Monday, November 19, 2007

A Lost Art?

I am trying out Diigo because I liked the idea that you can post directly to your blog from another web page. You can also highlight text, add a sticky note or comment. It took a couple of tries but the blog posting feature worked. It seems it didn't like it when I tried to change the font size. See the link to Nick Senger's post below along with my comment.

It tied right into what I was doing yesterday when I spent a couple of hours cleaning out old files at home. That is, the paper files I have kept in my filing cabinet over the years. I found cards and letters going back to 1961. What a kick! There were ones from people I no longer remember which I put in the recycling bin. Who was Doris anyway? I kept the ones from relatives and friends. The thing that really struck me was how much emotion was attached to just seeing the handwriting let alone reading the letters. I began to wonder what my own child will have to look back on. Most of her correspondence is kept in the cyber world. Somehow reading old emails, if I have even kept them in the first place, doesn't pack the same emotional punch. Note to self: write daughter a letter, put it in an envelope and mail it to her.

I wouldn't give up my online connections for the world but I still value those personal communications that come through the letterbox!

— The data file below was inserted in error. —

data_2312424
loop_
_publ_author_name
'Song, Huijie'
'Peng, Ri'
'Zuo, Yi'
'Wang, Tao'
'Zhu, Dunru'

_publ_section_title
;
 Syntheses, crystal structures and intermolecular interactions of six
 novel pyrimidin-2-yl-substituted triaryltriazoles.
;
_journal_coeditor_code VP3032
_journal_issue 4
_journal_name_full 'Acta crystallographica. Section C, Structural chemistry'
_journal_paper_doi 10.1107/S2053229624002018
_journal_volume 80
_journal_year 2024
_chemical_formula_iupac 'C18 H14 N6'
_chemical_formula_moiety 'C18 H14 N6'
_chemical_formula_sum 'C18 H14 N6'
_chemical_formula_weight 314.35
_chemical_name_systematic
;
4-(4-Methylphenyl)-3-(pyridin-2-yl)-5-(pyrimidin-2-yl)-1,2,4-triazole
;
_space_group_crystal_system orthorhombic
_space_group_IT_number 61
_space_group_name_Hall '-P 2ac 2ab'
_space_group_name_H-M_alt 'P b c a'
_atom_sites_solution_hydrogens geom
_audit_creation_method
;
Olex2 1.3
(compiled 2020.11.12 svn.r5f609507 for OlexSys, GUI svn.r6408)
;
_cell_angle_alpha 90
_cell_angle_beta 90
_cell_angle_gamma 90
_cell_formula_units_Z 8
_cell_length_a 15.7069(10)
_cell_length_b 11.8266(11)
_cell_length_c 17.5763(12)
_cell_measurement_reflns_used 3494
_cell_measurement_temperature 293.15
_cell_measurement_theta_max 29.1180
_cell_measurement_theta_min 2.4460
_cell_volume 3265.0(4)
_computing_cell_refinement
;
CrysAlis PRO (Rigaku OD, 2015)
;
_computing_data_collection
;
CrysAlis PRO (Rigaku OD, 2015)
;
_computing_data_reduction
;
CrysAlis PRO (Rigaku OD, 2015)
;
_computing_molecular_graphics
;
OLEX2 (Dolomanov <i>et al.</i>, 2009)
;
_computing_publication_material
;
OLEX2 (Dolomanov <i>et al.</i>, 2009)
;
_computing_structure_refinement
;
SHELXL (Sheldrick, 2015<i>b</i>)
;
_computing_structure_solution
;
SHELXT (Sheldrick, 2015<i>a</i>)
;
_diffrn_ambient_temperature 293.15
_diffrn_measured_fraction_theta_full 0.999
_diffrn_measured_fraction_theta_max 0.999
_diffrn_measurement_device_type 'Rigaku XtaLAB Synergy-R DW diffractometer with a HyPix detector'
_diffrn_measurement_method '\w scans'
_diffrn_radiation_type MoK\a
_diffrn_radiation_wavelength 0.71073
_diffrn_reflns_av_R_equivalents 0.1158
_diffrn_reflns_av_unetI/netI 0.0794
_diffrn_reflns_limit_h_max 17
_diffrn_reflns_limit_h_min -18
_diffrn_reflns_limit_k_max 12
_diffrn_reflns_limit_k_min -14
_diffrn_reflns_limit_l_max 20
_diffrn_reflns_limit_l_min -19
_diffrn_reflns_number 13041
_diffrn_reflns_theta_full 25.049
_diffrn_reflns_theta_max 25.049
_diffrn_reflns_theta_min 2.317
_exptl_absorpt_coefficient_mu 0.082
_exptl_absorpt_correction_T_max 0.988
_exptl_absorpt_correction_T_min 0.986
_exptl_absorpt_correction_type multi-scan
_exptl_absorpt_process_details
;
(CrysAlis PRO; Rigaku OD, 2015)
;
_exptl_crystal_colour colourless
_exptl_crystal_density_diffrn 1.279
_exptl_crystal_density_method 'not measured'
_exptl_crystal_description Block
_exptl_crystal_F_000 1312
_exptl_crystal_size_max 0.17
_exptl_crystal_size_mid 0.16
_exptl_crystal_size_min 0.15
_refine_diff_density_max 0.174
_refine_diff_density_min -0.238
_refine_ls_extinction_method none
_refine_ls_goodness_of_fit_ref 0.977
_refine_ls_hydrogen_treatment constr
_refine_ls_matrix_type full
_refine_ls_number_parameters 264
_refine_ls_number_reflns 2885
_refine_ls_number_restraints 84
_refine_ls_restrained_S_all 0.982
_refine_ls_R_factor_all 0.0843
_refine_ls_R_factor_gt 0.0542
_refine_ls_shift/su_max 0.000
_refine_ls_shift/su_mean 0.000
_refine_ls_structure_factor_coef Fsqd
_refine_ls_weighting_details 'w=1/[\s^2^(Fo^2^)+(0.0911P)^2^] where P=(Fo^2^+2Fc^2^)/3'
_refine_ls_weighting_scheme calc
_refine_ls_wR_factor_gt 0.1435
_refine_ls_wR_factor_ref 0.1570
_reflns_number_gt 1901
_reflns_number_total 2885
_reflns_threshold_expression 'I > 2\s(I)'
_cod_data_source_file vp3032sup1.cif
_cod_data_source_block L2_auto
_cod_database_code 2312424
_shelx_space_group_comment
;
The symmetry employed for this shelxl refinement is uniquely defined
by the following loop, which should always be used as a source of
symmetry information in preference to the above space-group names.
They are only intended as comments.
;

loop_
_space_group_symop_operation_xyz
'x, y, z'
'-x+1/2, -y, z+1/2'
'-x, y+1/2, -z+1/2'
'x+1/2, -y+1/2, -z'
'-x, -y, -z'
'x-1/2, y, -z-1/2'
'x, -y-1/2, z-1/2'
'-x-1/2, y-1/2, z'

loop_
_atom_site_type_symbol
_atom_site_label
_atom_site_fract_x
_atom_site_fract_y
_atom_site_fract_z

A Thanksgiving Lesson for Teens  Annotated

  • Is writing thank you notes also fast becoming a lost art? - post by bookminder

It’s almost Thanksgiving here in the U.S., so why not use this time to teach your students the ancient art of writing thank-you notes?  Show the world that teenagers can be gracious and appreciative too, if they’re given the right skills. With the following six simple steps, your students can be the most courteous class in the school.

Photo Credit: Wim Mulder

1 comment:

NJTechTeacher said...

I absolutely agree that seeing handwriting in an old letter is priceless. This is especially true after a person is gone. I'm going to mail a letter to my two boys as well. Maybe I'll make it a habit. The beginning and end of school year would make it easy to remember.

Related to an earlier post: Have you read The Number Devil by Hans Magnus Enzensberger? I really enjoyed that book.